Essay on Poetic Theory

from the Republic

by Plato
BOOK X

SOCRATES-GLAUCON

[Socrates narrates:]

Of the many excellences which I perceive in the order of our State, there is none which upon reflection pleases me better than the rule about poetry.

To what do you refer?

To the rejection of imitative poetry, which certainly ought not to be received; as I see far more clearly now that the parts of the soul have been distinguished.

What do you mean?

Speaking in confidence, for I should not like to have my words repeated to the tragedians and the rest of the imitative tribe—but I do not mind saying to you; that all poetical imitations are ruinous to the understanding of the hearers, and that the knowledge of their true nature is the only antidote to them.

Explain the purport of your remark.

Well, I will tell you, although I have always from my earliest youth had an awe and love of Homer, which even now makes the words falter on my lips, for he is the great captain and teacher of the whole of that charming tragic company; but a man is not to be reverenced more than the truth, and therefore I will speak out.

Very good, he said.

Listen to me then, or rather, answer me.

Put your question.

Can you tell me what imitation is? for I really do not know.

A likely thing, then, that I should know.

Why not? for the duller eye may often see a thing sooner than the keener.

Very true, he said; but in your presence, even if I had any faint notion, I could not muster courage to utter it. Will you enquire yourself?

Well then, shall we begin the enquiry in our usual manner: Whenever a number of individuals have a common name, we assume them to have also a corresponding idea or form. Do you understand me?

I do.

Let us take any common instance; there are beds and tables in the world—plenty of them, are there not?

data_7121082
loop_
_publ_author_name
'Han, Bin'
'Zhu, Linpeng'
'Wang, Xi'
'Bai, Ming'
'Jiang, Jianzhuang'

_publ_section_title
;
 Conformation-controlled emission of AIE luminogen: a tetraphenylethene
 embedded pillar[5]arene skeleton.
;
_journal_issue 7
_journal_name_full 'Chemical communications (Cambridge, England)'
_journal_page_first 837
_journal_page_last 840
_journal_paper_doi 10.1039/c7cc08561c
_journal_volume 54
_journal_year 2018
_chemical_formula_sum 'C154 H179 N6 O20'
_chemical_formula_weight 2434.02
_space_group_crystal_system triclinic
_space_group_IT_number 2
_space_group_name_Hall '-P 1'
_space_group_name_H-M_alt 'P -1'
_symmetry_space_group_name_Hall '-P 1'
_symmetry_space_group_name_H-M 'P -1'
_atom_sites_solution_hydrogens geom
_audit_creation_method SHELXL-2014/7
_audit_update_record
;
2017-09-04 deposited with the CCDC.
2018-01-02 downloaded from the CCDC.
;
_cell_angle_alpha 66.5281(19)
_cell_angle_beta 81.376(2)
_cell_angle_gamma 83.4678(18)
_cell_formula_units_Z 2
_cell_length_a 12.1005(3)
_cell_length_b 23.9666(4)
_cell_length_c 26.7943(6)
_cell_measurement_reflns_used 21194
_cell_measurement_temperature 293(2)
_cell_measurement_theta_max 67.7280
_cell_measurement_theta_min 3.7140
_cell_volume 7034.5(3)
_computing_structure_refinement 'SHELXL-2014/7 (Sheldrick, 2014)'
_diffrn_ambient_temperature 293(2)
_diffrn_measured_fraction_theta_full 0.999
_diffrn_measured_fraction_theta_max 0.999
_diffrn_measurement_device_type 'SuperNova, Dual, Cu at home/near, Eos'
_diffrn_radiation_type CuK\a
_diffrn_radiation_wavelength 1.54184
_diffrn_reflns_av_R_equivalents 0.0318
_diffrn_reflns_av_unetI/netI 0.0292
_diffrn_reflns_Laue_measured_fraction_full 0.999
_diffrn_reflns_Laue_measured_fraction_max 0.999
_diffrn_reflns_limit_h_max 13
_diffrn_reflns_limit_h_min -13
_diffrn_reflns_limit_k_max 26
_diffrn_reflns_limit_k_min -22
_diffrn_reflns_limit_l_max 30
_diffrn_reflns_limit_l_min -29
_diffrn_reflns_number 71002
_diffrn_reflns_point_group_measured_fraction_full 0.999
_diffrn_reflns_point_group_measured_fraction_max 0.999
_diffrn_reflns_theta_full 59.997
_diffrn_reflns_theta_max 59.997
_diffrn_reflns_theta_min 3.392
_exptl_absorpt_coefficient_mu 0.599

Yes.

But there are only two ideas or forms of them—one the idea of a bed, the other of a table.

True.

And the maker of either of them makes a bed or he makes a table for our use, in accordance with the idea—that is our way of speaking in this and similar instances—but no artificer makes the ideas themselves: how could he?

Impossible.

And there is another artist,—I should like to know what you would say of him.

Who is he?

One who is the maker of all the works of all other workmen.

What an extraordinary man!

Wait a little, and there will be more reason for your saying so. For this is he who is able to make not only vessels of every kind, but plants and animals, himself and all other things—the earth and heaven, and the things which are in heaven or under the earth; he makes the gods also.

He must be a wizard and no mistake.

Oh! you are incredulous, are you? Do you mean that there is no such maker or creator, or that in one sense there might be a maker of all these things but in another not? Do you see that there is a way in which you could make them all yourself?

What way?

An easy way enough; or rather, there are many ways in which the feat might be quickly and easily accomplished, none quicker than that of turning a mirror round and round—you would soon enough make the sun and the heavens, and the earth and yourself, and other animals and plants, and all the other things of which we were just now speaking, in the mirror.

Yes, he said; but they would be appearances only.

Very good, I said, you are coming to the point now. And the painter too is, as I conceive, just such another—a creator of appearances, is he not?

Of course.

But then I suppose you will say that what he creates is untrue. And yet there is a sense in which the painter also creates a bed?

Yes, he said, but not a real bed.

And what of the maker of the bed? Were you not saying that he too makes, not the idea which, according to our view, is the essence of the bed, but only a particular bed?

Yes, I did.

Then if he does not make that which exists he cannot make true existence, but only some semblance of existence; and if any one were to say that the work of the maker of the bed, or of any other workman, has real existence, he could hardly be supposed to be speaking the truth.

At any rate, he replied, philosophers would say that he was not speaking the truth.

No wonder, then, that his work too is an indistinct expression of truth.

No wonder.

Suppose now that by the light of the examples just offered we enquire who this imitator is?

If you please.

Well then, here are three beds: one existing in nature, which is made by God, as I think that we may say—for no one else can be the maker?

No.

There is another which is the work of the carpenter?

Yes.

And the work of the painter is a third?

Yes.

Beds, then, are of three kinds, and there are three artists who superintend them: God, the maker of the bed, and the painter?

Yes, there are three of them.

Originally Published: October 13, 2009

Translated by Benjamin Jowett

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